A lower noise floor's impact on the music will, once grasped, be clearly recognizable whenever it improves. At first one might view this particular cleaning service as a tonally more gravitational shift which softens the treble and becomes overall darker and seemingly less precise. But once we settle down to let our ears accommodate this new order, perception flips. New subtleties emerge, visibility increases, image outlines fill in with a wider range of color to display against a finer darker backdrop. Deeper background silence isn't flashy but sensual. And that's what iFi's PowerStation contributed over and above the PF-2. It was more subtle and less flashy.

Think of a black canvas for the music. Everything displays pleasantly round, vivid and organic yet keeps all the little details intact. That was the PowerStation. It favored textural generosity and calmness over pinpoint accuracy, sharp edging, heightened clarity and immediacy. It behaved more like a musical instrument than soulless audio tool. Many iFi products in fact take that approach. Here their engineers had the necessary know-how to land a solid but affordable power component that operates very much along the lines of a proper power conditioner. My PF-2 was coarser, less sorted, sharper and voiced to focus my attention on detail and crisp edging. So I can visualize multiple scenarios where its more ferocious attitude would fit in better. Chunky setups in desperate need of more clarity would benefit. That makes it a more 'situational' product whereas I view the iFi as the more universal proposition and the easier listen.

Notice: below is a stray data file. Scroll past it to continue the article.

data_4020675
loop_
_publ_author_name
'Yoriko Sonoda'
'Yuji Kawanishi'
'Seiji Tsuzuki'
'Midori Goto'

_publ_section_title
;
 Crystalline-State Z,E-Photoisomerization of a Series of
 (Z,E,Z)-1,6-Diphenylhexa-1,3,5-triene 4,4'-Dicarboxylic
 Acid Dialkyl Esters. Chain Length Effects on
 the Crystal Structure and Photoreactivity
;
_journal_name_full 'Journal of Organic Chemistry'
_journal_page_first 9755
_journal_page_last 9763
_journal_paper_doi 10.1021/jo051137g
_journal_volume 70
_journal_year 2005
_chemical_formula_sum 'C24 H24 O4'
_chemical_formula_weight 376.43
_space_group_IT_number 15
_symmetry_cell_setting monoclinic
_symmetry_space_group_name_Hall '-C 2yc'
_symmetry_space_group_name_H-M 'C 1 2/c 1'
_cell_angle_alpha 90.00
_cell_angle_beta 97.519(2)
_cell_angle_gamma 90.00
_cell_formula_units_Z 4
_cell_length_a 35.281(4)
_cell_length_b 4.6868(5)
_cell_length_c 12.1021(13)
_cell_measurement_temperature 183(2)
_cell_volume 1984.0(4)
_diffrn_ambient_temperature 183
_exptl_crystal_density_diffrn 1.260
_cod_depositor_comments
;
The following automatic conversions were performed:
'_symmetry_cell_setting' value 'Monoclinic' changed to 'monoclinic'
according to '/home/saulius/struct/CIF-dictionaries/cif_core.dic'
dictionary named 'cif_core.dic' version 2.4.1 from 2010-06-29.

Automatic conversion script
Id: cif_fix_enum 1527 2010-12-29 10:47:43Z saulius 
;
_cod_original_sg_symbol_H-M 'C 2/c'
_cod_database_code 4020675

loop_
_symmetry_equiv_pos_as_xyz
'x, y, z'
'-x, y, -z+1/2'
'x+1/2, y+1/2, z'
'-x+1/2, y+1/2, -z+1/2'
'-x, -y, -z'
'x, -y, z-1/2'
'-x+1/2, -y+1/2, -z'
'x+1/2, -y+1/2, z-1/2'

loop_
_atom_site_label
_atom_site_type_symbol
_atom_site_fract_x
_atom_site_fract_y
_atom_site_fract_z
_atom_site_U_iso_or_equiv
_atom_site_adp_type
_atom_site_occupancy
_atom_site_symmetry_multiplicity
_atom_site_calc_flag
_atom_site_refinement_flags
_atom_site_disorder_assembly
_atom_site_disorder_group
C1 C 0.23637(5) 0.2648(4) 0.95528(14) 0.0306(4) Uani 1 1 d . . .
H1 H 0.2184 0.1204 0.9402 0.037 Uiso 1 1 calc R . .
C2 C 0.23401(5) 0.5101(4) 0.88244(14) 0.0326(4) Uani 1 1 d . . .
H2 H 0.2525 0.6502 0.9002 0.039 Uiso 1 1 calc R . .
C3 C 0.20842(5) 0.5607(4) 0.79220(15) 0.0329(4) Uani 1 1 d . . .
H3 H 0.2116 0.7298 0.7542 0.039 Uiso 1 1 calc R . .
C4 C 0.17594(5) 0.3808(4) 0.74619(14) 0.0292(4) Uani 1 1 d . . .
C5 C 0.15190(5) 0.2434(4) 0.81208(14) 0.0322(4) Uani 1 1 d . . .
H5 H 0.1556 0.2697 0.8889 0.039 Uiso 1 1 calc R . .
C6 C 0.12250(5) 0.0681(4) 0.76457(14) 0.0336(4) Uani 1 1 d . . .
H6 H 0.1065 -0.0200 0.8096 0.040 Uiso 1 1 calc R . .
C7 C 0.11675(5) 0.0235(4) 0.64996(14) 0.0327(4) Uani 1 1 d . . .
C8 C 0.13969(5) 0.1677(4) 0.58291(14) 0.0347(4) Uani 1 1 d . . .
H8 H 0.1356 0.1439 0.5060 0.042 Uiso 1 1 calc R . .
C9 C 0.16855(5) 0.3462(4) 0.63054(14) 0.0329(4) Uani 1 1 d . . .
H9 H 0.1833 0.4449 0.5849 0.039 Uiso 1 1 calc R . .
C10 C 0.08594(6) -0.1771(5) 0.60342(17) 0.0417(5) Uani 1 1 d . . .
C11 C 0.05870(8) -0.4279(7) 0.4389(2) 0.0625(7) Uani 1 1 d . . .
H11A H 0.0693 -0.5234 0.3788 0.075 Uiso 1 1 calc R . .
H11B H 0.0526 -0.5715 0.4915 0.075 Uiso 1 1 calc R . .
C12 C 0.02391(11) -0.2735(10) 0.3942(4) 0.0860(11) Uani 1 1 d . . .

What impressed me most was its bass. The PowerStation did it bloomier and rounder yet with control where the PF-2 was a bit loose and leaner. Usually bloom accompanies less control. Not here. Whilst the iFi clearly was the more potent noise killer and more sophisticated expressive performer in general, it simply also was audibly slower. GigaWatt's and iFi's different voicing aside, the fundamental disparity between them was speed and snap. The British bar sounded more euphonic, mild and coherent plus had the blacker background. On spunky repertoire based on electronic bass slam, it simply also did it more civilized thus less exciting. It invoked lazy foot wiggles not proper heel taps. That made quite a difference. So my ideal scenario would cross the PowerStation's velvet charms with the PF-2's agility. And that's perfectly achievable, just well beyond our two items' price tags even when combined.

Once I knew where the Brit landed against the PF-2, the latter's PC-3 SE EVO+ elder stepped in. Now iFi's piece was clearly geared alike. it tackled all the same issues, advanced the same musical traits and once more confirmed itself as a product designed to serve the music. Although similarly voiced, the big GigaWatt also did more of the same to score extra points on potency plus speed. It overshadowed both power bars just as a specimen twelve times costlier should. Nonetheless, I wouldn't label the iFi less effective by the same divider. It's old news that audio doesn't work in such linear fashion. The PowerStation fell audibly behind my PC-3 SE EVO+ but what it did and how it did it reminds us of two things: one, how much extra we usually have to pay to get more; two, how at times we can get by for far less. That's the lesson iFi audio's PowerStation leaves us with.